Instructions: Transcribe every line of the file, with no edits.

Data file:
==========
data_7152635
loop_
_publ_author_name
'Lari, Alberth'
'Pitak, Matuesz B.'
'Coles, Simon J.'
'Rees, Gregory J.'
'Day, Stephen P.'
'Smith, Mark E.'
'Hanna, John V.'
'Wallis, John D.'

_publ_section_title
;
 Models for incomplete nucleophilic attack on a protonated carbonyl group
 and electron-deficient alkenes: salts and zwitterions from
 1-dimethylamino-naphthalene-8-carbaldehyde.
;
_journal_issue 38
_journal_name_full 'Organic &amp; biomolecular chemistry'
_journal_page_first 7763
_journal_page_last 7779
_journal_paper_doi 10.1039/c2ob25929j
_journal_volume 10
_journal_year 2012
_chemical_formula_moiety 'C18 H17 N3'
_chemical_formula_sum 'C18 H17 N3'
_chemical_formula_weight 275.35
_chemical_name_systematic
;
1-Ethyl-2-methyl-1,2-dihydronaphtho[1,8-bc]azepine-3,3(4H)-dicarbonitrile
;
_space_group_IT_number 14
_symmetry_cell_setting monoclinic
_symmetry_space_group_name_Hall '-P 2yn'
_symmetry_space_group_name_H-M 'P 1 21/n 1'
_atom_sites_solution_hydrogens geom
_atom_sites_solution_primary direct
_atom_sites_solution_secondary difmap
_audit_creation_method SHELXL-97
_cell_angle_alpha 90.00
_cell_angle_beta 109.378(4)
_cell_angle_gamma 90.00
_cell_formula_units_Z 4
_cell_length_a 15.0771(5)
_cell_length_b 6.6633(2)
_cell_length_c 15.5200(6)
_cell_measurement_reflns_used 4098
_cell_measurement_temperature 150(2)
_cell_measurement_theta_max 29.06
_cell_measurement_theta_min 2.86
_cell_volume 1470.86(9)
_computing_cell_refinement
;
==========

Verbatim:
data_7152635
loop_
_publ_author_name
'Lari, Alberth'
'Pitak, Matuesz B.'
'Coles, Simon J.'
'Rees, Gregory J.'
'Day, Stephen P.'
'Smith, Mark E.'
'Hanna, John V.'
'Wallis, John D.'

_publ_section_title
;
 Models for incomplete nucleophilic attack on a protonated carbonyl group
 and electron-deficient alkenes: salts and zwitterions from
 1-dimethylamino-naphthalene-8-carbaldehyde.
;
_journal_issue 38
_journal_name_full 'Organic &amp; biomolecular chemistry'
_journal_page_first 7763
_journal_page_last 7779
_journal_paper_doi 10.1039/c2ob25929j
_journal_volume 10
_journal_year 2012
_chemical_formula_moiety 'C18 H17 N3'
_chemical_formula_sum 'C18 H17 N3'
_chemical_formula_weight 275.35
_chemical_name_systematic
;
1-Ethyl-2-methyl-1,2-dihydronaphtho[1,8-bc]azepine-3,3(4H)-dicarbonitrile
;
_space_group_IT_number 14
_symmetry_cell_setting monoclinic
_symmetry_space_group_name_Hall '-P 2yn'
_symmetry_space_group_name_H-M 'P 1 21/n 1'
_atom_sites_solution_hydrogens geom
_atom_sites_solution_primary direct
_atom_sites_solution_secondary difmap
_audit_creation_method SHELXL-97
_cell_angle_alpha 90.00
_cell_angle_beta 109.378(4)
_cell_angle_gamma 90.00
_cell_formula_units_Z 4
_cell_length_a 15.0771(5)
_cell_length_b 6.6633(2)
_cell_length_c 15.5200(6)
_cell_measurement_reflns_used 4098
_cell_measurement_temperature 150(2)
_cell_measurement_theta_max 29.06
_cell_measurement_theta_min 2.86
_cell_volume 1470.86(9)
_computing_cell_refinement
;